Yes. So if we discuss a reason why the Soviet Union failed, energy is a key to this. So the the big energy deal, it's they in some way helped to survive in the early 80s. And they maybe were responsible that the Soviet Union had a few years more. But on the other way around since 18, five, the crisis increased and the Soviet Union also and other socialist states due to any depression, and that's why I would argue that energy has to be part of all kinds of historical writing. Usually, it's just a brief footnote. If you look on typical stories of the history of Europe, you will find energy question considering the oil crisis in 73, but better yet But if we discuss the downfall and the decline of the Soviet Union and the socialist east, I think energy plays a much more crucial role,
because they are the Soviet Union. And then the East was built with these energy relations,
actually, of course, and they will lying on the prices of the world market. And that's the interesting thing, because usually we think about Cold War, which was divided, which has an Iron Curtain curtain. But the oil crisis is one of the most important examples for bad what we call nowadays, globalization. So there was this globalization, which was going across East and West, breaching Eastern West, leading into trouble between the West between the East and across the Iron Curtain. So the global realization is like, it's like, like, going around everywhere and changing the system of the Cold War.
And from the 1970s. I mean, at the beginning, you you say how and why it's so important to look at the 1970s from a historical point of view, but this was really the beginning and the start of this interdependencies glow global interdit regional, we could say maybe European and European interdependencies and then growing to be globally introduced dependencies in the field of oil and then gas.
Yes. So this on the factual level, there's a new kind of interdependency, a new kind of cooperation, traders increasing and so on. But it's not the only factual thing. So there's this perception coming up that states are interdependent. And the word interdependency is a new buzzword of the 1970s. It's perception, like globalization in the 1990s. It's a new word, which is coming up, and it's changing the political action. So these are not neutral words. But when you use this word interdependency, it leads to new kinds of political meetings like the g7, which is coming up in the 1970s. Politicians like Harold Schmitt, the Chancellor of Germany, doing world politics, always flying around the world, meeting everybody and regularity and trying to get into contact with everybody to organize those crisis, world crisis, world economy crisis are now seen everyone indeed. So there are things like the revolution in Iran, which has huge consequences for all states in the world. Because there is for a brief time, the oil delivery of a big oil seller Iran, which is falling out, and once again, prices are going up. And this makes the whole relationship. So concerning with Germany, Libya, Gaddafi, Libya, of a terrorist supporting dictator, becomes the biggest oil supplier in 1980. And it remains an important oil supply in the 1980s, although the United States are putting sanctions and even bombing Libya in 86, and a few years later, once again, so the relationship are hugely influenced by these oil supplies.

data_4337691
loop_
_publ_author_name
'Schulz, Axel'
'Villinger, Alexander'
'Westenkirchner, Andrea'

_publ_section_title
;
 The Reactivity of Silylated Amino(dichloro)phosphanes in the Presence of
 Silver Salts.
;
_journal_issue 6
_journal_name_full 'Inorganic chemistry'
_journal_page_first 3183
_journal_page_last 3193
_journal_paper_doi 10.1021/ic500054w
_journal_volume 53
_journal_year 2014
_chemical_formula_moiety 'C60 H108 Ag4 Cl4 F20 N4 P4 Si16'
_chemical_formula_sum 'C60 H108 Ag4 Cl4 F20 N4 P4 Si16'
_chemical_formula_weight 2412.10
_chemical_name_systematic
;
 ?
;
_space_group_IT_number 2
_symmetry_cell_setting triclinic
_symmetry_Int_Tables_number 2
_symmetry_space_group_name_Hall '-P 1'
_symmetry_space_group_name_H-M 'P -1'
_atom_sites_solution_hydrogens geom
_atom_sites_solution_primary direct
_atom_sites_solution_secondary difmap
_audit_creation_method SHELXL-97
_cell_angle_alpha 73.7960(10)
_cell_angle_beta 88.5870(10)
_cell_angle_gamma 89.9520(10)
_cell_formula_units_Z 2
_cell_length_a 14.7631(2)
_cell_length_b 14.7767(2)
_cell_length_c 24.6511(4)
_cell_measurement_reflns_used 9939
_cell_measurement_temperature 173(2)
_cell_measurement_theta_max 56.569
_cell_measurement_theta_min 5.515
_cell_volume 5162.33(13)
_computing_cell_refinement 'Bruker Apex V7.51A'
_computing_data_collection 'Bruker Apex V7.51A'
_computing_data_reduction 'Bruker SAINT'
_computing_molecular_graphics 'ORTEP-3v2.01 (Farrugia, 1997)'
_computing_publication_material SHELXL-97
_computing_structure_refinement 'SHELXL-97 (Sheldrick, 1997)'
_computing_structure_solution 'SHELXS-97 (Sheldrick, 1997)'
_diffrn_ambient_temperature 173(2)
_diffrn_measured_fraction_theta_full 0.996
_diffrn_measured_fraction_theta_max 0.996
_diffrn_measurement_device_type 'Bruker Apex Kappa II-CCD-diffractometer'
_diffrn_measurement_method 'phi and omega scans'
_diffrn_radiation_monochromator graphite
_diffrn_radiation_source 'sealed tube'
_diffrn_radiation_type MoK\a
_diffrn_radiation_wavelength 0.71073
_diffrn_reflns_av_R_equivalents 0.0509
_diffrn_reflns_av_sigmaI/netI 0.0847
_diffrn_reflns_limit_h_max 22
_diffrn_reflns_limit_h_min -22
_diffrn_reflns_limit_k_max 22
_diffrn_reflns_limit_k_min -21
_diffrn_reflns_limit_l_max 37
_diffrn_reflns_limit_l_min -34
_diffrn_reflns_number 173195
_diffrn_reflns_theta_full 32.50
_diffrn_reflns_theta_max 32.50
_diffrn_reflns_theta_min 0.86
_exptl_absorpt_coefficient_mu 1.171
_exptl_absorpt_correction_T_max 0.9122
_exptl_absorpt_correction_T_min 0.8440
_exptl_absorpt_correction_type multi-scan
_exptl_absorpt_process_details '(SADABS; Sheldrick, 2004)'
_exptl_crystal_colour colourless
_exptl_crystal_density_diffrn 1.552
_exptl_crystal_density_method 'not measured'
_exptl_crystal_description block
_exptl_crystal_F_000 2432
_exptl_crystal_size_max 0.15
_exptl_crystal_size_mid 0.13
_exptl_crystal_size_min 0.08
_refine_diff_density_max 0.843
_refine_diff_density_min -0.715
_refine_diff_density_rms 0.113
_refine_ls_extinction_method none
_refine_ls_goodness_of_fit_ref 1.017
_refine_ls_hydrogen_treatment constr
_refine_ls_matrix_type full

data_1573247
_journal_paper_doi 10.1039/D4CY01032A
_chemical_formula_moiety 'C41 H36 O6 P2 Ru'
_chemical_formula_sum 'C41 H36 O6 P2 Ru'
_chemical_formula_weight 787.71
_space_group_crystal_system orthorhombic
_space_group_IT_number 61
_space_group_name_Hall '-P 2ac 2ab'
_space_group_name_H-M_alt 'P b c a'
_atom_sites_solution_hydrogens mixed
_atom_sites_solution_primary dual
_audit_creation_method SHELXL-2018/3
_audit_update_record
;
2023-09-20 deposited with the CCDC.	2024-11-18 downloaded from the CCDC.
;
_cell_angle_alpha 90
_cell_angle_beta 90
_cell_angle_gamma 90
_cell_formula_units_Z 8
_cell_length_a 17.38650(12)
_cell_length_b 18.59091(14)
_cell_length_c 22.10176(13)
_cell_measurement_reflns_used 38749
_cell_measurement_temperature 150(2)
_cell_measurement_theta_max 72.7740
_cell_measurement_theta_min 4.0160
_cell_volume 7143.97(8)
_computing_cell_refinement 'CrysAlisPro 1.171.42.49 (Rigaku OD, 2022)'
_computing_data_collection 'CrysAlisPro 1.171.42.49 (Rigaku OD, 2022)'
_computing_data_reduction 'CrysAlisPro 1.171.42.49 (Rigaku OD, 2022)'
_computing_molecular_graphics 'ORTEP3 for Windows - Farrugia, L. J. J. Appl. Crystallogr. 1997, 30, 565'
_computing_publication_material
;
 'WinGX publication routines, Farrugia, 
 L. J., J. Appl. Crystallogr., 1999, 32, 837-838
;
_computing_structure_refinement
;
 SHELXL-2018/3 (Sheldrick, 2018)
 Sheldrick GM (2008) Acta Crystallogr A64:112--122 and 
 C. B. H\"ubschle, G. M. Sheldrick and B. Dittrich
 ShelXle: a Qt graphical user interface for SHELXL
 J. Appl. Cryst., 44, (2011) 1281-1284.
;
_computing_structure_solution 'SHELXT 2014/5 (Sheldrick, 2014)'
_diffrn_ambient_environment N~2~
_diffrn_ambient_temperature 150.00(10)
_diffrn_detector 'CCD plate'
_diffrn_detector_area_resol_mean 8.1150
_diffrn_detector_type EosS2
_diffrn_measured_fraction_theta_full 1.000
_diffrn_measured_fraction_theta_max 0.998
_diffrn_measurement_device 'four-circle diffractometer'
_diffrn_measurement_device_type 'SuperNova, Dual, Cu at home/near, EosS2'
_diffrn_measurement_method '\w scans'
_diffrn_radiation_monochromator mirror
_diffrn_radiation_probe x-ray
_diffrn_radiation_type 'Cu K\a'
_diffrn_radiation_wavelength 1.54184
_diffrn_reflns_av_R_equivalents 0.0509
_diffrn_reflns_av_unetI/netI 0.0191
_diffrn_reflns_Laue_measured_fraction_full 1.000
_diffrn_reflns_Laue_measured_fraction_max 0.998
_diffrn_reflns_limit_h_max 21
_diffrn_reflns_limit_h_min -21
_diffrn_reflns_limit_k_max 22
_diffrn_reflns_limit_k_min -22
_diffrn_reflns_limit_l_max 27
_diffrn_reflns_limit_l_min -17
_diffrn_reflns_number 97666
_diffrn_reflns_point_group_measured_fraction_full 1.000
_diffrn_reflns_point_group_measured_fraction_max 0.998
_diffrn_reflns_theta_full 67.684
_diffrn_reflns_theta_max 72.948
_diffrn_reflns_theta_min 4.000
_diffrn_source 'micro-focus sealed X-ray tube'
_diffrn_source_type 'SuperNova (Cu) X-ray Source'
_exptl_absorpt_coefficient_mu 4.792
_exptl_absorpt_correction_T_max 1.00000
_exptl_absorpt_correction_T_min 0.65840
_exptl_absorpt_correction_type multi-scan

To follow up, we talked about interdependencies. One area I want to go back to before we finish is the Comic Con countries. And maybe you could give some context about the importance of this economic relationship between the countries, why it came about, and the perceived benefits of cooperating this economic area?